DVD Review: Back of the Net (2019)

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Before she accidentally got on the wrong bus and wound up not at Harold Academy Australian Semester at Sea but Harold Soccer Academy instead, the only experience that young gifted American science student Cory Bailey (Sofia Wylie) had with the sport was spray painting soccer balls for her AP solar system diorama.

Forced to get a lot more acquainted with soccer since, by the time she's discovered her mistake her ship has literally sailed and her parents are practicing medicine in New Dehli at the moment, Cory has no choice but to make peace with the ball she'd much rather paint than kick.

Thrilled when she finds out she'll be able to study chemistry — as all student athletes are required to take classes at the academy as well — although soccer takes some getting used to, Cory is determined to make the best of it. Buoyed by a great group of new friends including cute, talented player Oliver (Trae Robin), though she's tested throughout Louise Alston's jubilant feature Back of the Net, Cory's positive attitude goes a long way when she makes an enemy out of Tiarnie Coupland's queen bee, Edie.

While there's nothing original about TV movie veterans Alison Spuck McNeeley and Casie Tabanou's admittedly paint-by-numbers script which adheres very closely to the underdog sports movie playbook established over the last five decades of cinematic storytelling, Net stays afloat with its upbeat spirit and breakneck pace.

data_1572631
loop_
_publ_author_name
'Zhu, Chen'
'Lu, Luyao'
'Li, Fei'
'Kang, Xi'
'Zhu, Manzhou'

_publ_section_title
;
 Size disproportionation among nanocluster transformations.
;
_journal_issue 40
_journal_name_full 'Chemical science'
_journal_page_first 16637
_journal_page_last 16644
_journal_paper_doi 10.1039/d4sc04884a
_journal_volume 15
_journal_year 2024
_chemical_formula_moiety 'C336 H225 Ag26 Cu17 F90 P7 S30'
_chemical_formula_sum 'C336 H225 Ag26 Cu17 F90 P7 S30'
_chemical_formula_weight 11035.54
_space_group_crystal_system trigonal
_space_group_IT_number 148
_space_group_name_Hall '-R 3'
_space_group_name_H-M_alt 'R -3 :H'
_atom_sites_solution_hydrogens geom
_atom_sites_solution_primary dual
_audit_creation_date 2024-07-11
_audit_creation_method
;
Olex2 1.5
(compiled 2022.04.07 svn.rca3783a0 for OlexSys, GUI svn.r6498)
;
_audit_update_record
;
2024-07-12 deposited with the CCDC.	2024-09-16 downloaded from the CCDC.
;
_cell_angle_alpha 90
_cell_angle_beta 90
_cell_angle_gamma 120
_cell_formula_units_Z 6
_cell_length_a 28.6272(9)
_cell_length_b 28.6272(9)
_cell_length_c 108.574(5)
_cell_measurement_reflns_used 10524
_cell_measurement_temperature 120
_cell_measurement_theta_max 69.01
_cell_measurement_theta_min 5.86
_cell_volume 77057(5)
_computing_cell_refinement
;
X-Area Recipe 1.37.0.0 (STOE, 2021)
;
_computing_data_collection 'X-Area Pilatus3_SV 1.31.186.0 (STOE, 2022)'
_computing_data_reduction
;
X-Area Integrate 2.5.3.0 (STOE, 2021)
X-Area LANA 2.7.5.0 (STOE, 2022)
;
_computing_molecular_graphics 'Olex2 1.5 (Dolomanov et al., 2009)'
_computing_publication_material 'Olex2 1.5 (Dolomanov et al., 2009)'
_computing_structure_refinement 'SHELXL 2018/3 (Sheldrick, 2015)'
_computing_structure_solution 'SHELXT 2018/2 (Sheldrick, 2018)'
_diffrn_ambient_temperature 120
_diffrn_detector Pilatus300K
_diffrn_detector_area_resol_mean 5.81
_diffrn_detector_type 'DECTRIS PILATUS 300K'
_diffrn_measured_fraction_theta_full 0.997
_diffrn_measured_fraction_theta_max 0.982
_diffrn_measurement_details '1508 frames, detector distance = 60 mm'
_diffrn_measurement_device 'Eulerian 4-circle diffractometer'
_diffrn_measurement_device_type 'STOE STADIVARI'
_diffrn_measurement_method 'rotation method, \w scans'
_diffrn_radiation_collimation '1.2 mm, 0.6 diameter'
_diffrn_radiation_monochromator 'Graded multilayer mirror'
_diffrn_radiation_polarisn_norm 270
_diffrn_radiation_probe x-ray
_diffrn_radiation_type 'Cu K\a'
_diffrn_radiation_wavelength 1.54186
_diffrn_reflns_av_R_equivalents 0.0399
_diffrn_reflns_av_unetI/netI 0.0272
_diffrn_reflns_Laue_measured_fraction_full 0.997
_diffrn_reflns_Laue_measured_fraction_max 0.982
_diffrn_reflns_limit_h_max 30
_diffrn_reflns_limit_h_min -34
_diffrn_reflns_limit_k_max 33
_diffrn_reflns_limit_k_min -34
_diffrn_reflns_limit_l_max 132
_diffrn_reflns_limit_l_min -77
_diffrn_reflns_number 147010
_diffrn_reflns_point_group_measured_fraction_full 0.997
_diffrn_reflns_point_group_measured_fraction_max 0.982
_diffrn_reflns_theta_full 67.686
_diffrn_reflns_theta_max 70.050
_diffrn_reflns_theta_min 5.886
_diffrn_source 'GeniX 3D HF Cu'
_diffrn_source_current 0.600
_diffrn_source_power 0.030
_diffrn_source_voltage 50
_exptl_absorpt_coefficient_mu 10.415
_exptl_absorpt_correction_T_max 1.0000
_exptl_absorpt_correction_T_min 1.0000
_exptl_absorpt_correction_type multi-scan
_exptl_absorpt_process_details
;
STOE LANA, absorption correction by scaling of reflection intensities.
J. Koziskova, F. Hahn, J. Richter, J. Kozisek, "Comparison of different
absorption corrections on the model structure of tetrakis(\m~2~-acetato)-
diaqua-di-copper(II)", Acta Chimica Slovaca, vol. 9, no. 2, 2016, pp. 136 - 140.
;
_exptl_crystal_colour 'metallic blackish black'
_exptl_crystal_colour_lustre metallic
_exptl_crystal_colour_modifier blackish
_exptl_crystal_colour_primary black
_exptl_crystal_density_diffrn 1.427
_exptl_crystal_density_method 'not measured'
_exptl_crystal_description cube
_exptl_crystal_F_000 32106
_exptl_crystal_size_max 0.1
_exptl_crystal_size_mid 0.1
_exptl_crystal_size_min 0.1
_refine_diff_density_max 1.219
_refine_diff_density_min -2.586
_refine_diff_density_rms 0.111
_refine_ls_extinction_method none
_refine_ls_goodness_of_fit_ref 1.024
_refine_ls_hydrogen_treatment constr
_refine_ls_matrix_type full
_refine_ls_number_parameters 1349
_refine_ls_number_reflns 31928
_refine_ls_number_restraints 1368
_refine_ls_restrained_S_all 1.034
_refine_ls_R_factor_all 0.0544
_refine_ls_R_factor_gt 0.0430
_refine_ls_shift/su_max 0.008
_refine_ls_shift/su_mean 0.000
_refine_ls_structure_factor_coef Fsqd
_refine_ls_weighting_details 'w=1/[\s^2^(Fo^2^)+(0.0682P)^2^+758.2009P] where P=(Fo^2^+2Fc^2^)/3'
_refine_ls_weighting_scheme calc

Planting the seeds for actual depth and/or stronger subplot potential early on, such as when we learn that Oliver's financially strapped family has been going through a tough time, unfortunately the eighty-two minute feature doesn't give moments like these the time or support needed to let them bloom. Yet although it might not win over adults who've seen so many underdog sports movies that they've gotten the mechanics of the plot down to a science, by refreshingly centering its tale on a young woman of color and hiring women behind-the-scenes to bring it to life, this girl power movie's heart is definitely in the right place.

A surprisingly effective — if ultimately underwhelming — combination of science and sport, Alston's film is sure to strike a chord with its target audience who may have seen the Australian feature on the Disney Channel before its recent DVD release. While Back of the Net doesn't manage to transcend its predictable formula, by moving as fast as a soccer ball down the field, its irrepressible enthusiasm and infectious energy is hard to deny.

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